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Antique Roses and the San Antonio Rose
Roses have been a favorite flower and landscape plant for thousands of years. But, according to some rose authorities, the characteristics that created and maintained that popularity are frequently missing in the modern roses offered today. Old roses are finding new friends these days because they tend to be tougher and long-lived.
The definition of an old rose is a bit fuzzy. Some authorities consider only roses produced prior to the introduction of the first hybrid tea in 1867 as being old. But many others consider any rose that has an "old rose look" and is 50 or more years old as a candidate.
Foreshadowed by modern hybrids, old roses have been overlooked in this century. However, there is now a renaissance afoot to restore the older varieties to their rightful place in the garden. Their historic interest, tenacity and form should make old roses as indispensable to today's gardens as they were for centuries before.
Probably the one factor that has most discouraged people from growing roses is their demanding spray schedule and frequent short life. It seems that breeders during the past 75 years or so have concentrated on developing bright colors and beautiful bud form while overlooking shrub appearance, disease resistance and longevity.
Old rose varieties tend to be more resistant to diseases. Many show a strong tolerance to black spot, a fungus that can devour a modern rose left untreated. Often these roses are found surviving unsprayed and unattended at abandoned home sites and rural cemeteries.
Modern roses are hybridized primarily for their striking colors and long bud forms, and the shape of the plant itself is not outstanding, especially if judicious pruning is not practiced. Old roses have an inherent beauty of form, a quality that does not diminish over the years. This makes old roses especially useful as landscape plants. The old rose colors tend to be more muted and pastel than in modern hybrids, but many collectors acquire a preference for the softer hues. Many old rose varieties display handsome foliage, while others set attractive hips in the fall that can be harvested for their Vitamin C content.
A common misconception about old roses is that they only bloom in the spring. It is true that some of the old roses are once bloomers but there are hundreds of varieties that bloom and re-bloom from early spring until late fall. Many of these make attractive small and medium size shrubs that are highly effective as hedges, ground covers and shrub masses.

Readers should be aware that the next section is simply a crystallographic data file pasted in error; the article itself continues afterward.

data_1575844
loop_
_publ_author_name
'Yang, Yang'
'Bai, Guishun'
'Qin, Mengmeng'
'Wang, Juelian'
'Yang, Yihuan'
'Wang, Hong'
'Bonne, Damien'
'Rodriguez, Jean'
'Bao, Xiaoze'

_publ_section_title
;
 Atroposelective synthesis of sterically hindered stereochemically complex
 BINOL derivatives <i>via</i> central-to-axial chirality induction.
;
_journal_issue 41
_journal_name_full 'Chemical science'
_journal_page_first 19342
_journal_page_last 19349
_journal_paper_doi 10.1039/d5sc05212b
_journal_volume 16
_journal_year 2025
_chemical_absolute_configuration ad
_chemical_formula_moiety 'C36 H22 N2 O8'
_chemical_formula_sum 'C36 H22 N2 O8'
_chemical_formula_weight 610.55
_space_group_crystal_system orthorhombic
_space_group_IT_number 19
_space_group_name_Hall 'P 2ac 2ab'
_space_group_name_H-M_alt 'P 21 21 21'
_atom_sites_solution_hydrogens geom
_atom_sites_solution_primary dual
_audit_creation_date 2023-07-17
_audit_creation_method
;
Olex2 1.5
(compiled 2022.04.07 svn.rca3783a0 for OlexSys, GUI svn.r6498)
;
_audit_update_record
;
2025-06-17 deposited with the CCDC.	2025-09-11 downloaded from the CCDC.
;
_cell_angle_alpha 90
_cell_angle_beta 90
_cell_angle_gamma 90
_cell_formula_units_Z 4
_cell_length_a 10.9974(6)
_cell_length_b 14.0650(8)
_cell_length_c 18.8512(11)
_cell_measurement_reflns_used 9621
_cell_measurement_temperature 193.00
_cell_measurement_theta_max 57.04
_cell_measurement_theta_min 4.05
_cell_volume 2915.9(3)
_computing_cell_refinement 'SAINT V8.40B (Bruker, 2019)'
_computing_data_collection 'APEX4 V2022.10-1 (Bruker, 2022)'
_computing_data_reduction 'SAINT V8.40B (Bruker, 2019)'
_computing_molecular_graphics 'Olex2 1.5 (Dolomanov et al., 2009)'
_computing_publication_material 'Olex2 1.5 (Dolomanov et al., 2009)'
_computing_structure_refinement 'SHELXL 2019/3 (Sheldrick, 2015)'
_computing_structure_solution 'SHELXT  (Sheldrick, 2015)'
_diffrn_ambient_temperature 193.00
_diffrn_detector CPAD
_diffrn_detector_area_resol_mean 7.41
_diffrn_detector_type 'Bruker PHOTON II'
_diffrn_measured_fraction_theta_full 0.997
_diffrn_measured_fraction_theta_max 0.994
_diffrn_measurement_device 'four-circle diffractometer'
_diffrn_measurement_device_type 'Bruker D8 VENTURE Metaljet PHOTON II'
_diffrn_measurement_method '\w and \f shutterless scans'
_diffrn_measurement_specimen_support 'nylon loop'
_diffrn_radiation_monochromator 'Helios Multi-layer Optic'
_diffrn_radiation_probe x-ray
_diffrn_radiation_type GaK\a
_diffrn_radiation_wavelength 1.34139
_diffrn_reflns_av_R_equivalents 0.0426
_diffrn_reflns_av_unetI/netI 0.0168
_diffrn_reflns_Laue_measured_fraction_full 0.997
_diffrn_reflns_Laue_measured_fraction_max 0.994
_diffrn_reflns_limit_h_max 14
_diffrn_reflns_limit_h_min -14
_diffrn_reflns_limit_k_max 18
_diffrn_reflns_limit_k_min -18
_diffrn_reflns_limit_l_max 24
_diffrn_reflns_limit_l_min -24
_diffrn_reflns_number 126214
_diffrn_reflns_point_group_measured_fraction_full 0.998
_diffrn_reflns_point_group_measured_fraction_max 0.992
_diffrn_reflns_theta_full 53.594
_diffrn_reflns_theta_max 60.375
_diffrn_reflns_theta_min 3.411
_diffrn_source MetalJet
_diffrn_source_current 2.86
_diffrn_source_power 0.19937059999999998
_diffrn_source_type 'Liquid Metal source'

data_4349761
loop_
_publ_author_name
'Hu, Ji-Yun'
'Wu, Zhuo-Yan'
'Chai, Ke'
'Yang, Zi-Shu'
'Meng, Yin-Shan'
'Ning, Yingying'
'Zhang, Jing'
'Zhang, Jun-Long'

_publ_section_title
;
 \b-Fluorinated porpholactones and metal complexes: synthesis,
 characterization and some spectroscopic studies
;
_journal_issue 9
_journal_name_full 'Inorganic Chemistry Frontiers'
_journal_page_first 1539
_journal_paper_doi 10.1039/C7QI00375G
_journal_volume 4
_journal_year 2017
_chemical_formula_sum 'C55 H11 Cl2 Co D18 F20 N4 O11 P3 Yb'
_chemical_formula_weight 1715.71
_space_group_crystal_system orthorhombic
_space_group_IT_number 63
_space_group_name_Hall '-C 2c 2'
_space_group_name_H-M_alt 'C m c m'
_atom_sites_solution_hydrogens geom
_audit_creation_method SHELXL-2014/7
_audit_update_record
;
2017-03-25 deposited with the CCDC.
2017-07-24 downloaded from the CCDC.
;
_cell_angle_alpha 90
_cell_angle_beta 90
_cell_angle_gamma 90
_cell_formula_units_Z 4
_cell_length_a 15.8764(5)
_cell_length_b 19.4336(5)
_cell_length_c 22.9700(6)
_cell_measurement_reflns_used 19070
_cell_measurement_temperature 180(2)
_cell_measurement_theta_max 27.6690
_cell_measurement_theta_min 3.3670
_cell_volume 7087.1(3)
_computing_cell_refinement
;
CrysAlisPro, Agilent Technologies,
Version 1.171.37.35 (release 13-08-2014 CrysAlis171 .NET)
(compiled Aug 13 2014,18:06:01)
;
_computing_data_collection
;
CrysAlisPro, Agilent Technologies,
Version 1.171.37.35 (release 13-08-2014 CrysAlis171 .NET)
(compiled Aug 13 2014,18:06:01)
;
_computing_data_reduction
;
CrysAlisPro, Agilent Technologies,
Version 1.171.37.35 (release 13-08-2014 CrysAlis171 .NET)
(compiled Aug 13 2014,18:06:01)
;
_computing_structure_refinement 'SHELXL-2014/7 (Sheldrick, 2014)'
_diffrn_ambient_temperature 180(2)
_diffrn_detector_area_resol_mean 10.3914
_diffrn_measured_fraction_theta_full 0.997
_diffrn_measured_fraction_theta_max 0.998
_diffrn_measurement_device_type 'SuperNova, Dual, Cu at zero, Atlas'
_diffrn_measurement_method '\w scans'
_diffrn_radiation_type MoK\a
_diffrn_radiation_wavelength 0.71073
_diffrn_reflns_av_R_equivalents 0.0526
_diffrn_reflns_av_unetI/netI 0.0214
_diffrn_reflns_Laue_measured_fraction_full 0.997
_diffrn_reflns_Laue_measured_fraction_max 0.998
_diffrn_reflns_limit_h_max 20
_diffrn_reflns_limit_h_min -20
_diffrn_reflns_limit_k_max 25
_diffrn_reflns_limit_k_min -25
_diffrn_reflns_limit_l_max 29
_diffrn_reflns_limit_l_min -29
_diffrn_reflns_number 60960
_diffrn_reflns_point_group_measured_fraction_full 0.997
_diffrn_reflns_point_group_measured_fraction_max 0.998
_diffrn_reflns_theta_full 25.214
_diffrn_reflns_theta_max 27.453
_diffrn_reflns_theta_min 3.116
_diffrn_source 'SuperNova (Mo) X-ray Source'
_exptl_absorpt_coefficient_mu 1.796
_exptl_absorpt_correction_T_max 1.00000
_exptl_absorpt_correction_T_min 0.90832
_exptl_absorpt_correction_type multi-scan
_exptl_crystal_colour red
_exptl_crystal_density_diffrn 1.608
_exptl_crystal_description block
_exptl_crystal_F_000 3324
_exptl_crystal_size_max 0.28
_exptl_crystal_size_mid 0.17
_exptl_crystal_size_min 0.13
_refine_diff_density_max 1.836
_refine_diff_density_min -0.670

Another plus for the old roses is their historical associations. The old roses grown in Texas are vegetatively propagated, which means that the rose plants sold are part of an actual plant that could have been admired by Pliny, cultivated by a Chinese emperor, grown at Malmaison by Empress Josephine, or carried West by an American pioneer woman. It is this tie with the events of human history that makes the old rose the ultimate antique: unlike a painting or a piece of furniture, the old rose is a living testament to history and to man's quest for beauty.
With the growing interest in water conservation and Xeriscape plants emerging in San Antonio and Austin, it seems logical that old roses should once again be utilized as landscape plants. Any plant that has survived unattended in central Texas cemeteries for more than 100 years should certainly be considered well adapted and drought tolerant!
The Search for the San Antonio Rose (1988)
To stimulate participation and find the "genuine" San Antonio rose, the Miller beer folks—the ones who make Genuine Draft beer—posted rewards of $500 for the oldest ever-blooming rose bush that has endured the longest in this area, and $250 for the oldest ever-blooming rose variety identified in this area. Over a hundred entries were submitted and some interesting finds were made by the official judges—Ms. Pamela Puryear of Brenham; Dr. William Welch, State Ornamental Specialist from College Station; and Greg Grant, Bexar County Horticulturist for the Texas Agricultural Extension Service. The La Quinta Motels furnished the accommodations for judges during the search period in San Antonio.
A 100?year-old, fragrant, pink, unknown variety is tops in the oldest bush category. It appears to be a bourbon X China cross, similar to ‘Louise Odier’. There is also a 99?year?old Lamarque noisette rose in the same yard. Other very impressive finds have been an abundance of Mrs. Dudley Cross, a cream-colored, very hardy 1907 thornless tea rose. There are also numerous plants of Louis Philippe, a floriferous 1834 red China rose, and what appears to be a gallica rose brought over by boat from the Canary Islands. In addition, roses have been found that were brought over from a various assortment of foreign countries, including Germany, Prussia, England, Ireland and France.